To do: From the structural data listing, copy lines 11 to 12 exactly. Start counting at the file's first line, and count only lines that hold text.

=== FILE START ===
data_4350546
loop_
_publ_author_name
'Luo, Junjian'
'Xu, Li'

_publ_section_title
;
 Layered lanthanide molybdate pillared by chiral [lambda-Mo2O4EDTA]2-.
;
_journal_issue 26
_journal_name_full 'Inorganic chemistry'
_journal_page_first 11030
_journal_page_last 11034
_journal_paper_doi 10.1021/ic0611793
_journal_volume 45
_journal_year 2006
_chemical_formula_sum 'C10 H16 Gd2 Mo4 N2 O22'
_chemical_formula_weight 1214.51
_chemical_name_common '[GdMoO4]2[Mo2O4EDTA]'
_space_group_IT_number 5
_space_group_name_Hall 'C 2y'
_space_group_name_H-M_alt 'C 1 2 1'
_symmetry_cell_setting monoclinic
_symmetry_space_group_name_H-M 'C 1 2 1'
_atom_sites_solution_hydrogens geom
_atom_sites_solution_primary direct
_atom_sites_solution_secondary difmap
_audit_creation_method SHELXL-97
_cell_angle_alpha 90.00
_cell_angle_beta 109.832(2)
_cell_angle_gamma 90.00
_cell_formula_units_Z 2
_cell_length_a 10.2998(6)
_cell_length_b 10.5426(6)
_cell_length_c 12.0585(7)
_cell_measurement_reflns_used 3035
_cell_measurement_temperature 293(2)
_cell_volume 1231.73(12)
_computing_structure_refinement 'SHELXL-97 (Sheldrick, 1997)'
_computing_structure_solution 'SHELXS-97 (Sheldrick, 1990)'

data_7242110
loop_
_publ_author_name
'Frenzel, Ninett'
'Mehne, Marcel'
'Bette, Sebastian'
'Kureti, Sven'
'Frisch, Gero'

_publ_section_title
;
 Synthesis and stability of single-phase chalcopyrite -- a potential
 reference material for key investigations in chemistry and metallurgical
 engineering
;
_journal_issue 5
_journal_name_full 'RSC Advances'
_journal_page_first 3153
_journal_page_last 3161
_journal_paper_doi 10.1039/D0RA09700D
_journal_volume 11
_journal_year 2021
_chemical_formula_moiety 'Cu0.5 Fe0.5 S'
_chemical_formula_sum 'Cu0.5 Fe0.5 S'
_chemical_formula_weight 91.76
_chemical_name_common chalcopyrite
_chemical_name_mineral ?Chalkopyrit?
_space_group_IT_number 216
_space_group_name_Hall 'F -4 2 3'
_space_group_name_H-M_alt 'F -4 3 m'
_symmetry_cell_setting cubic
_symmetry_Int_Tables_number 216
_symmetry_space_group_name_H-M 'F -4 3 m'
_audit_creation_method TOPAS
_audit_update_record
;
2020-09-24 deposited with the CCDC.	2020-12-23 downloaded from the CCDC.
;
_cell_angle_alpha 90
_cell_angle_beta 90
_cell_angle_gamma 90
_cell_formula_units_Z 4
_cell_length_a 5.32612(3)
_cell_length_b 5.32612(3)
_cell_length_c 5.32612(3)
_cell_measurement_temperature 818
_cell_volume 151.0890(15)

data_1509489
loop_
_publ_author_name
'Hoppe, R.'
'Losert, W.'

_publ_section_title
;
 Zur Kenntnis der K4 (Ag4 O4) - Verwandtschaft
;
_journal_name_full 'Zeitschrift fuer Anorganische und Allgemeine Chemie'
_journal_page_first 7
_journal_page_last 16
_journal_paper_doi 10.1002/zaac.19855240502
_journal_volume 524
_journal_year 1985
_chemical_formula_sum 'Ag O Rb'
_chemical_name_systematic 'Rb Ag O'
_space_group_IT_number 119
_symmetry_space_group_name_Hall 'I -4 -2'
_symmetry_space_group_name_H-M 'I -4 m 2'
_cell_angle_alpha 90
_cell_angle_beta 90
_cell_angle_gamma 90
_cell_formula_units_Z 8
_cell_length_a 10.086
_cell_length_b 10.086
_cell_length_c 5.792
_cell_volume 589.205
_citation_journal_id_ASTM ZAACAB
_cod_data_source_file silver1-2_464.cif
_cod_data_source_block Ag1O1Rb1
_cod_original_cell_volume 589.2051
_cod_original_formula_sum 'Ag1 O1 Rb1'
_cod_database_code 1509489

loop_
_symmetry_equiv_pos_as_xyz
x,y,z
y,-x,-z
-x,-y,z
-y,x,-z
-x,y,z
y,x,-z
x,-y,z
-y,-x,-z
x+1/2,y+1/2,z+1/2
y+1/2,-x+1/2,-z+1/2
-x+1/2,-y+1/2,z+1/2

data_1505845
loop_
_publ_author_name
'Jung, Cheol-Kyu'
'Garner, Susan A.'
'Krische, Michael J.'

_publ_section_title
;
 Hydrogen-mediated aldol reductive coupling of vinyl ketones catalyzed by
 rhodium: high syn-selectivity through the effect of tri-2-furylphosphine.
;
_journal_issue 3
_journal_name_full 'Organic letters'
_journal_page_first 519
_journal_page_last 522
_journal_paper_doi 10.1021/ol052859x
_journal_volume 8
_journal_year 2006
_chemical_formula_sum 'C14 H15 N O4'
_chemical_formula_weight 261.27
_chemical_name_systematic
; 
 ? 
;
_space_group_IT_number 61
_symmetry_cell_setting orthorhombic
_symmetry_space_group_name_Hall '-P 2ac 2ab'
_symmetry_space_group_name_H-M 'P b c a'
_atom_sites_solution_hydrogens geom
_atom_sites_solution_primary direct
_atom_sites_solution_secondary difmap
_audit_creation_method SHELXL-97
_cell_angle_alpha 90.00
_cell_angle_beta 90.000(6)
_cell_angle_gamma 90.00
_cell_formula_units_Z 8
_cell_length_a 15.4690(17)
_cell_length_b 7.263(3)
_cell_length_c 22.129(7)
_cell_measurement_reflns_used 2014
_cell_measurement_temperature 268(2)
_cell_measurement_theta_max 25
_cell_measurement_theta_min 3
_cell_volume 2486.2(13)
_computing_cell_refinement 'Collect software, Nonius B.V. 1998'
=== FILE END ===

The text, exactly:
_journal_name_full 'Inorganic chemistry'
_journal_page_first 11030